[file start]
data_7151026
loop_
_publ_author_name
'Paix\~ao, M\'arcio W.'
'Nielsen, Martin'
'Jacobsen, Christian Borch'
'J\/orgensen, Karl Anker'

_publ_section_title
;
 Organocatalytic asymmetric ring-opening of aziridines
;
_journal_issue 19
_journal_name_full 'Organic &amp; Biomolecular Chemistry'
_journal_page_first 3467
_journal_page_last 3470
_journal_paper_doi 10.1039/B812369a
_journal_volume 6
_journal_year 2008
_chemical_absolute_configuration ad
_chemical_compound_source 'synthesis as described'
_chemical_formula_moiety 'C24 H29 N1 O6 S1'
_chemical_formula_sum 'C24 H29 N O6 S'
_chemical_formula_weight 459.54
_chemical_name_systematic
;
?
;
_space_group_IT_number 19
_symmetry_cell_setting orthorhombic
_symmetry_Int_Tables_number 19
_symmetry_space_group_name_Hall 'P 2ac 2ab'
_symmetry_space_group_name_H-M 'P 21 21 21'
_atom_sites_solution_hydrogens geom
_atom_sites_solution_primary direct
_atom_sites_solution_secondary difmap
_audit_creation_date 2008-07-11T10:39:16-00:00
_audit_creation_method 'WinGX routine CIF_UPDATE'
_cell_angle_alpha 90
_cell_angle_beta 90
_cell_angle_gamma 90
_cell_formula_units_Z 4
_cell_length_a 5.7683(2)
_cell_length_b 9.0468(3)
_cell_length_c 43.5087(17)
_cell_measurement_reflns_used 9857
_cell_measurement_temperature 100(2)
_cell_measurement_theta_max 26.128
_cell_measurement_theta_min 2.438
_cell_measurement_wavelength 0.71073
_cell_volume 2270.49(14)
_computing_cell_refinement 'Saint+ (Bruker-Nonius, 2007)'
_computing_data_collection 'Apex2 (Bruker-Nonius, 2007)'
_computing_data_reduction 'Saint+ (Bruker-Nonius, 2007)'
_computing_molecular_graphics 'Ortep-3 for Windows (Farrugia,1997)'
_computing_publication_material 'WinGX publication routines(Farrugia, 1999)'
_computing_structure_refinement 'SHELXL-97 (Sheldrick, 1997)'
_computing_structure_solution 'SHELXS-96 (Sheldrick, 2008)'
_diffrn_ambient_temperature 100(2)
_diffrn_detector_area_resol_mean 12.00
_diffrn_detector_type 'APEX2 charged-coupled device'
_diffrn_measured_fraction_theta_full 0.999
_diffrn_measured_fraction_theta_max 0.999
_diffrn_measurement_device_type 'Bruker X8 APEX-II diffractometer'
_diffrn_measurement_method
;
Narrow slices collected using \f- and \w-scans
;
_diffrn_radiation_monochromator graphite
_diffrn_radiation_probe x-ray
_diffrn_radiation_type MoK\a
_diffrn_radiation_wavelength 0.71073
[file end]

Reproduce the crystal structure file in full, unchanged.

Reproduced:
data_7151026
loop_
_publ_author_name
'Paix\~ao, M\'arcio W.'
'Nielsen, Martin'
'Jacobsen, Christian Borch'
'J\/orgensen, Karl Anker'

_publ_section_title
;
 Organocatalytic asymmetric ring-opening of aziridines
;
_journal_issue 19
_journal_name_full 'Organic &amp; Biomolecular Chemistry'
_journal_page_first 3467
_journal_page_last 3470
_journal_paper_doi 10.1039/B812369a
_journal_volume 6
_journal_year 2008
_chemical_absolute_configuration ad
_chemical_compound_source 'synthesis as described'
_chemical_formula_moiety 'C24 H29 N1 O6 S1'
_chemical_formula_sum 'C24 H29 N O6 S'
_chemical_formula_weight 459.54
_chemical_name_systematic
;
?
;
_space_group_IT_number 19
_symmetry_cell_setting orthorhombic
_symmetry_Int_Tables_number 19
_symmetry_space_group_name_Hall 'P 2ac 2ab'
_symmetry_space_group_name_H-M 'P 21 21 21'
_atom_sites_solution_hydrogens geom
_atom_sites_solution_primary direct
_atom_sites_solution_secondary difmap
_audit_creation_date 2008-07-11T10:39:16-00:00
_audit_creation_method 'WinGX routine CIF_UPDATE'
_cell_angle_alpha 90
_cell_angle_beta 90
_cell_angle_gamma 90
_cell_formula_units_Z 4
_cell_length_a 5.7683(2)
_cell_length_b 9.0468(3)
_cell_length_c 43.5087(17)
_cell_measurement_reflns_used 9857
_cell_measurement_temperature 100(2)
_cell_measurement_theta_max 26.128
_cell_measurement_theta_min 2.438
_cell_measurement_wavelength 0.71073
_cell_volume 2270.49(14)
_computing_cell_refinement 'Saint+ (Bruker-Nonius, 2007)'
_computing_data_collection 'Apex2 (Bruker-Nonius, 2007)'
_computing_data_reduction 'Saint+ (Bruker-Nonius, 2007)'
_computing_molecular_graphics 'Ortep-3 for Windows (Farrugia,1997)'
_computing_publication_material 'WinGX publication routines(Farrugia, 1999)'
_computing_structure_refinement 'SHELXL-97 (Sheldrick, 1997)'
_computing_structure_solution 'SHELXS-96 (Sheldrick, 2008)'
_diffrn_ambient_temperature 100(2)
_diffrn_detector_area_resol_mean 12.00
_diffrn_detector_type 'APEX2 charged-coupled device'
_diffrn_measured_fraction_theta_full 0.999
_diffrn_measured_fraction_theta_max 0.999
_diffrn_measurement_device_type 'Bruker X8 APEX-II diffractometer'
_diffrn_measurement_method
;
Narrow slices collected using \f- and \w-scans
;
_diffrn_radiation_monochromator graphite
_diffrn_radiation_probe x-ray
_diffrn_radiation_type MoK\a
_diffrn_radiation_wavelength 0.71073